Saturday, July 27, 2013

Blog Tour Penumbras





Welcome to the Penumbras blog tour!


Let me start off by saying that this is a sequel to The Kindling which was a really good book. Let me explain a little about the premise. 
Product Details

Basically, there are two forces in the universe: light and dark. 
They battle. 
Light's good. 
Dark's bad. 
However, this being a middle grade book, the dark is middle grade bad. You don't have to worry about it being too dark for your kid to read. The bad things they do are like saying mean things (not explicitly explained) and the like. But, it's done well enough that you feel the character's remorse for what they did.  


Cover Thoughts

I liked the cover of The Kindling because, like the story itself, it focused on the light. 

The cover for Penumbras looks kind of dark. But that feels appropriate because one of the main characters, Conner, is fighting against the darkness inside himself.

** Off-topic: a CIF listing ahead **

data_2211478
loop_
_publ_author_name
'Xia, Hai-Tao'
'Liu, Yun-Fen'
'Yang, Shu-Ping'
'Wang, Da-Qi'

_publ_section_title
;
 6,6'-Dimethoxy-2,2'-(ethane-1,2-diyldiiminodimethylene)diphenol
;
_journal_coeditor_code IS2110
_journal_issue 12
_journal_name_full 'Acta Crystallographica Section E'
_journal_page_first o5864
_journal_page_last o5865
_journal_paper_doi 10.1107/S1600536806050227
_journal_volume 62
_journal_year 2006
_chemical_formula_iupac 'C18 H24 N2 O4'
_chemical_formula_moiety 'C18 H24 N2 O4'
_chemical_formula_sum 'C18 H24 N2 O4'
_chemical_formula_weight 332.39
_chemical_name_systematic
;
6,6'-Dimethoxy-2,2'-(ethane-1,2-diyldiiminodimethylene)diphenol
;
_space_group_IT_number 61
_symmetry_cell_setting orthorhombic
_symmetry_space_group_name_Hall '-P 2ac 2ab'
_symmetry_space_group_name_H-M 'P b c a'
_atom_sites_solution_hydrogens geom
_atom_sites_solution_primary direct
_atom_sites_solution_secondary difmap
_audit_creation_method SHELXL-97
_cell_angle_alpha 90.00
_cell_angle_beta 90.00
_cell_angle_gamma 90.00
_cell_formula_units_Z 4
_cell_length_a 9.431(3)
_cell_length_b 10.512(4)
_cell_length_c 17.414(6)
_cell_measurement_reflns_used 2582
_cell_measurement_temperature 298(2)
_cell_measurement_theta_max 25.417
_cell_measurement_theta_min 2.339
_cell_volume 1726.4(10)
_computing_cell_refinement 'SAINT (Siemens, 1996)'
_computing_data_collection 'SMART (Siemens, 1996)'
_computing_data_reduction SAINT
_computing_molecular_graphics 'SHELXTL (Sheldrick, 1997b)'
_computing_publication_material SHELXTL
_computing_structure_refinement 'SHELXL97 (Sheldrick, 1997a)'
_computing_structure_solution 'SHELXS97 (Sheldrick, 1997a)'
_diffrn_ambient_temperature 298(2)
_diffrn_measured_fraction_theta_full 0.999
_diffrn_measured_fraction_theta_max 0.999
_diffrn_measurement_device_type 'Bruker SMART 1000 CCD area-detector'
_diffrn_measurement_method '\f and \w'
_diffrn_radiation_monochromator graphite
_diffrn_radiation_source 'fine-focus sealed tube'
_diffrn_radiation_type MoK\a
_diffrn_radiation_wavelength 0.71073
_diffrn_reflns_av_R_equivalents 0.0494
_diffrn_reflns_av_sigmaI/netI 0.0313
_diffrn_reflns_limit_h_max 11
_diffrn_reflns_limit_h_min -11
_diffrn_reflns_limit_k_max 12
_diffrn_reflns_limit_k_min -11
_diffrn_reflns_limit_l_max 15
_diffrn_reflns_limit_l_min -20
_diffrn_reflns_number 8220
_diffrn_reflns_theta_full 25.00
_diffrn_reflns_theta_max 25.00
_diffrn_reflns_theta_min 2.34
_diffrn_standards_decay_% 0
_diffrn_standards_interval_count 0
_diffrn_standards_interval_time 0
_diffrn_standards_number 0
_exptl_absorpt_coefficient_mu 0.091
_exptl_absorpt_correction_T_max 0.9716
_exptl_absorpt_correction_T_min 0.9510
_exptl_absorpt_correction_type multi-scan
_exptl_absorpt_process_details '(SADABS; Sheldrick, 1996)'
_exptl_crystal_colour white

Thought Provoking

One of the underlying messages in the book is that we all have a choice. We can choose to let our light shine or we can choose to spread darkness. Pre-teens and teens are always looking for ways to have more control over their lives. They often don't realize how much power they have over themselves. This book opened up a great conversation with my son about choices and individual accountability and responsibility to self and those you care about.


Back Cover


Conner Dell didn't meant to blow up the school bus.
Or the bathrooms.
In fact, he only wanted to go to sleep and possibly dream about Melanie Stephens.
But explosions had a funny way of happening when Conner and his friends were around.
***